Fran got to meet Erik, and she loved him to pieces. My mother was told by the nurse last weekend that Fran was pretty much "out of it," but when my mother sat at her bedside last Sunday morning before Erik's party, Fran managed to weakly blow the familiar double air kisses we always routinely exchanged and giggled about (MUAH! MUAH!). She actually smiled when she was told it was Erik's birthday and that we would drink champagne in her honor. Hearing this made me break down Sunday, but I was so glad she knew what was happening that day. Bittersweet.

Now that she is gone, there is a gaping hole in my world, like there always is when somebody close to me dies. Even when I know it is coming, there is slap-in-the-face, cold water shock when it happens, and the emotions seem as fresh and new as the first time I ever felt the pain of loss. The emptiness is palpable and so much bigger than I imagined it would be. I'm no good at goodbyes.

Because Paul and Fran wanted to give back to the community, there will be a rehearsal hall for the symphony built in their name at the local college. Hopefully my mother will soon be able to practice her bassoon there. A part of them will always be here in town, and the people who did not know them will see their name on the building. I wish I could tell those people what they missed.

5 Comments:

Anonymous Gramma said...

What a ride it was! As they say, you can't choose your family... we were always honored that we were chosen to be such close friends to these wonderful people.. Paul was a JAG officer and they moved in very high places in D.C., Rome, and London. But we always joked that John and Paul were often the only guys wearing plaid shirts at events downtown.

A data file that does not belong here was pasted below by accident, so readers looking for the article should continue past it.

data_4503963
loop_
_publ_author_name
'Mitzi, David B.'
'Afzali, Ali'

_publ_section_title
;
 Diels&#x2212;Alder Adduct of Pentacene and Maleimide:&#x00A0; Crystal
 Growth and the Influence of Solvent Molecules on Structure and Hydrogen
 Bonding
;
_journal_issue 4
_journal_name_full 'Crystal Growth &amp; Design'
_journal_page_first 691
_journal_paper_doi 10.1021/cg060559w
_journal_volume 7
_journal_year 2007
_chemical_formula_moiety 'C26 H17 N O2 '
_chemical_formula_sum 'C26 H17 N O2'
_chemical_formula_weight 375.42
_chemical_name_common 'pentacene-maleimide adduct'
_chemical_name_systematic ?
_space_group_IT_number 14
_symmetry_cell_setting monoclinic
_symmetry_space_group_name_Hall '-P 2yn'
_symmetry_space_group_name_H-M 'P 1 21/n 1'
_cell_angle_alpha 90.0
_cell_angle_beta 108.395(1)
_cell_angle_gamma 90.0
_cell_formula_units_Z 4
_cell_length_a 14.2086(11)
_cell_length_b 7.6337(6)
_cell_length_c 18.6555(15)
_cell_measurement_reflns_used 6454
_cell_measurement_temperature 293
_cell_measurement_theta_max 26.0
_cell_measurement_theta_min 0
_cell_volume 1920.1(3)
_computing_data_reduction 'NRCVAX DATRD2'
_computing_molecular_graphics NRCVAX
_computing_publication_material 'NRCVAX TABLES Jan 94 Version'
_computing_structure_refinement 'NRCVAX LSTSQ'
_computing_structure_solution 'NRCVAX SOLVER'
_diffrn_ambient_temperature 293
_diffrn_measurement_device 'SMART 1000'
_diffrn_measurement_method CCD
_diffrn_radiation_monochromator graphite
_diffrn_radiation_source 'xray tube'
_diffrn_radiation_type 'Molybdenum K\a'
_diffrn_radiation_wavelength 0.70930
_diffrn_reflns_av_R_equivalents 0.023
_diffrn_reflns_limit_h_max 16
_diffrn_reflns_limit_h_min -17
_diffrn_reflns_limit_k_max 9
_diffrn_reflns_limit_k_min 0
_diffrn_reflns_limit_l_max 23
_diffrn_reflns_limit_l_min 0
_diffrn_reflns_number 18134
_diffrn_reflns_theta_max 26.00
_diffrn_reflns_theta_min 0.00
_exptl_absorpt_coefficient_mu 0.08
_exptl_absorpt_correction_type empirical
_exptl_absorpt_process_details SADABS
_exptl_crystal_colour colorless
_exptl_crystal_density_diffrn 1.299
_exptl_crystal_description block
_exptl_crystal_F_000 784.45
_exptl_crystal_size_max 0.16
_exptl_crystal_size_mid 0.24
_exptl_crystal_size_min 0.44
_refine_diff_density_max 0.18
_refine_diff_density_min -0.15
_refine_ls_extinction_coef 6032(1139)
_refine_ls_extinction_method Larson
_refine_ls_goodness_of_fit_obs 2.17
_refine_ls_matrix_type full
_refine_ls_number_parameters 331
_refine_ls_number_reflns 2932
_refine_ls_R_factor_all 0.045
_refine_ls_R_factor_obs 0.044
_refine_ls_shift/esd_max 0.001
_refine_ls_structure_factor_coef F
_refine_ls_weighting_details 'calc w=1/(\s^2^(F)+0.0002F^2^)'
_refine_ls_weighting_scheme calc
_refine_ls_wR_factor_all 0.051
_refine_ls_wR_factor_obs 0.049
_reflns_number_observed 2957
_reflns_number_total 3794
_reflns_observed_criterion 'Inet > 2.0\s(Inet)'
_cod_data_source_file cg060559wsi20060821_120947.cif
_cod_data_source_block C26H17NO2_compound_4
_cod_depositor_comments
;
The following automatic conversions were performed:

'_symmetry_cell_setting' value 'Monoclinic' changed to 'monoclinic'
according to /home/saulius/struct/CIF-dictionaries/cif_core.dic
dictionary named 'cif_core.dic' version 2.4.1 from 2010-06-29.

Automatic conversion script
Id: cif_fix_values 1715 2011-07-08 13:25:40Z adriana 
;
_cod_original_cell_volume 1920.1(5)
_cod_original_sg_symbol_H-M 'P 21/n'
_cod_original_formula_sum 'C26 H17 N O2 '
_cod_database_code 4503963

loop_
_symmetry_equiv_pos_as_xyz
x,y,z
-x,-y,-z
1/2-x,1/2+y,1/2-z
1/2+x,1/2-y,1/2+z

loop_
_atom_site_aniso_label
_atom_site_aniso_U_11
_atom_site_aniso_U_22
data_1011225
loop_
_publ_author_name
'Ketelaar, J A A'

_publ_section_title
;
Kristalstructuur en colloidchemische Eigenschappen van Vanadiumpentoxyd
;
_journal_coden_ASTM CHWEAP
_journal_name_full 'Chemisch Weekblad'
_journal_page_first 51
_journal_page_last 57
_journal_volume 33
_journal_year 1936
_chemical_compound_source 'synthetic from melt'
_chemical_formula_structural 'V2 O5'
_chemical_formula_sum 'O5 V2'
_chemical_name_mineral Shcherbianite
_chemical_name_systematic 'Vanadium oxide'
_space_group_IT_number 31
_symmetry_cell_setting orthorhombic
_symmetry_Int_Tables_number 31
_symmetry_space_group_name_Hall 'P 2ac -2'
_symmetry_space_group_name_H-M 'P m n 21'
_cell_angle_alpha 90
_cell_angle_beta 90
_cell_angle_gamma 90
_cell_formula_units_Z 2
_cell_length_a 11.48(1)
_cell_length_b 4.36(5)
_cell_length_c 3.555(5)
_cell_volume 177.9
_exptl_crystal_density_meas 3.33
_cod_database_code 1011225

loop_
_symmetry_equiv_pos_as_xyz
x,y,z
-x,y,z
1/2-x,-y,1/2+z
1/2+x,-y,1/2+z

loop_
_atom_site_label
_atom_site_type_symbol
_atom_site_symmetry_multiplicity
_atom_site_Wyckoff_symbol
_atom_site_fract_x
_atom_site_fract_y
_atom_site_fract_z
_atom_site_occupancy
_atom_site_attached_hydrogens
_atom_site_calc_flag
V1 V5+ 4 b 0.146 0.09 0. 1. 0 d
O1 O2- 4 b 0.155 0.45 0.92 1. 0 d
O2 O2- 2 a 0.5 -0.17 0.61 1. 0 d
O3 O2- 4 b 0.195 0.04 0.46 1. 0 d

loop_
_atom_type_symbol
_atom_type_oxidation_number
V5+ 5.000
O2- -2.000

I always have felt that I am a product of the people and events that I've experienced. I am who I am today because of the Willes, and because of my family, and increasingly because of the wonderful women and babies I've met on WS blogs. As you have said so many times in the past time... "Life's great. It's hard, but it's great!"
Muah! Muah!

Love, Mom

7:21 AM  
Blogger Kerry said...

It is so hard to lose someone, moreso now because of Erik you know he will miss out on having them in his life. My thoughts go out for you and your family this week, I know it must be very tough.

Love you -K

11:18 AM  
Blogger Lisa R said...

It sound like Fran and Paul we wonderful people and a blessing to all. You are going to have lots of fun stories to tell Erik as he gets older. I think I'll wear blank pants and a white shirt this week in honor of the way Fran touched your life:)

Love you

11:53 AM  
Blogger Amy K said...

As a supporter of the arts, I love that Fran & Paul left such an amazing legacy...they will continue to touch the lives of many, and be missed, but remembered.

Also, my dear, you are looking pretty super fabulous! Thanks for the mommy & daddy pic.
XOXO
Amy

5:56 AM  
Blogger Lizard Eater said...

Fran sounds like a very cool person. I am envious that I did not get to know her. What a privilege to be her friend -- I'm sorry for your loss.

2:04 PM  

Post a Comment

<< Home